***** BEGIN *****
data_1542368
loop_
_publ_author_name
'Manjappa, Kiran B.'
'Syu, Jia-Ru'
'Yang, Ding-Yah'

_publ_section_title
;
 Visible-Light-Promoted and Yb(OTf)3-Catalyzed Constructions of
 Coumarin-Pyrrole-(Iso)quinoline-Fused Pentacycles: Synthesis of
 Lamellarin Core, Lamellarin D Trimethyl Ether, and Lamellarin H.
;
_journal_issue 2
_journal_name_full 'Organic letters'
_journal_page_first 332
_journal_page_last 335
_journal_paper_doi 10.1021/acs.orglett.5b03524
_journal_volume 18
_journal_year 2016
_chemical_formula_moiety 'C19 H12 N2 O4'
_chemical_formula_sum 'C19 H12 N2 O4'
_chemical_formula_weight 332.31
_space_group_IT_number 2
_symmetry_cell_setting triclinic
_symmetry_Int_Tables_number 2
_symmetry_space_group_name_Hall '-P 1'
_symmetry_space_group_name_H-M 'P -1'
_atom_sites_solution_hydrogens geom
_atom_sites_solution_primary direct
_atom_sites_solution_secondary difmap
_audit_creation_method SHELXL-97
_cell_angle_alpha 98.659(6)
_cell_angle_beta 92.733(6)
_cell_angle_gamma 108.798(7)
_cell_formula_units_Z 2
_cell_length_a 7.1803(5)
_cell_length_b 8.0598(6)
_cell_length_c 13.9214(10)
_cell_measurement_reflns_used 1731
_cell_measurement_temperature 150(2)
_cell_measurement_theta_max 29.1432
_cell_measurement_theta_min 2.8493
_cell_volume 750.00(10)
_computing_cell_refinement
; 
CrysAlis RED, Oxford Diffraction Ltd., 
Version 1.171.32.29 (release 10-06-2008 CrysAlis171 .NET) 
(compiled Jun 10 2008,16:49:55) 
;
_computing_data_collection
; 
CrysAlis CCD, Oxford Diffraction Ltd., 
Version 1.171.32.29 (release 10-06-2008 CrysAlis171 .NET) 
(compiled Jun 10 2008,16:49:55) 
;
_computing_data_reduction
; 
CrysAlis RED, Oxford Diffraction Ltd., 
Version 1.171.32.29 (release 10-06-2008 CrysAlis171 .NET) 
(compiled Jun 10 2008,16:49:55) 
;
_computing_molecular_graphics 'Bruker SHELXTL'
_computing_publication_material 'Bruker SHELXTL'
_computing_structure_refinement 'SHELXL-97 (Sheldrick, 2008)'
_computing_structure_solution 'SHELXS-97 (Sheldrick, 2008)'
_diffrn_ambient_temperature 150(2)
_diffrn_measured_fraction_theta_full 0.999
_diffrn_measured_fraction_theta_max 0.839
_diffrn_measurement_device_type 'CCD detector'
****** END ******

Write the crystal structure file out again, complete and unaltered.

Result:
data_1542368
loop_
_publ_author_name
'Manjappa, Kiran B.'
'Syu, Jia-Ru'
'Yang, Ding-Yah'

_publ_section_title
;
 Visible-Light-Promoted and Yb(OTf)3-Catalyzed Constructions of
 Coumarin-Pyrrole-(Iso)quinoline-Fused Pentacycles: Synthesis of
 Lamellarin Core, Lamellarin D Trimethyl Ether, and Lamellarin H.
;
_journal_issue 2
_journal_name_full 'Organic letters'
_journal_page_first 332
_journal_page_last 335
_journal_paper_doi 10.1021/acs.orglett.5b03524
_journal_volume 18
_journal_year 2016
_chemical_formula_moiety 'C19 H12 N2 O4'
_chemical_formula_sum 'C19 H12 N2 O4'
_chemical_formula_weight 332.31
_space_group_IT_number 2
_symmetry_cell_setting triclinic
_symmetry_Int_Tables_number 2
_symmetry_space_group_name_Hall '-P 1'
_symmetry_space_group_name_H-M 'P -1'
_atom_sites_solution_hydrogens geom
_atom_sites_solution_primary direct
_atom_sites_solution_secondary difmap
_audit_creation_method SHELXL-97
_cell_angle_alpha 98.659(6)
_cell_angle_beta 92.733(6)
_cell_angle_gamma 108.798(7)
_cell_formula_units_Z 2
_cell_length_a 7.1803(5)
_cell_length_b 8.0598(6)
_cell_length_c 13.9214(10)
_cell_measurement_reflns_used 1731
_cell_measurement_temperature 150(2)
_cell_measurement_theta_max 29.1432
_cell_measurement_theta_min 2.8493
_cell_volume 750.00(10)
_computing_cell_refinement
; 
CrysAlis RED, Oxford Diffraction Ltd., 
Version 1.171.32.29 (release 10-06-2008 CrysAlis171 .NET) 
(compiled Jun 10 2008,16:49:55) 
;
_computing_data_collection
; 
CrysAlis CCD, Oxford Diffraction Ltd., 
Version 1.171.32.29 (release 10-06-2008 CrysAlis171 .NET) 
(compiled Jun 10 2008,16:49:55) 
;
_computing_data_reduction
; 
CrysAlis RED, Oxford Diffraction Ltd., 
Version 1.171.32.29 (release 10-06-2008 CrysAlis171 .NET) 
(compiled Jun 10 2008,16:49:55) 
;
_computing_molecular_graphics 'Bruker SHELXTL'
_computing_publication_material 'Bruker SHELXTL'
_computing_structure_refinement 'SHELXL-97 (Sheldrick, 2008)'
_computing_structure_solution 'SHELXS-97 (Sheldrick, 2008)'
_diffrn_ambient_temperature 150(2)
_diffrn_measured_fraction_theta_full 0.999
_diffrn_measured_fraction_theta_max 0.839
_diffrn_measurement_device_type 'CCD detector'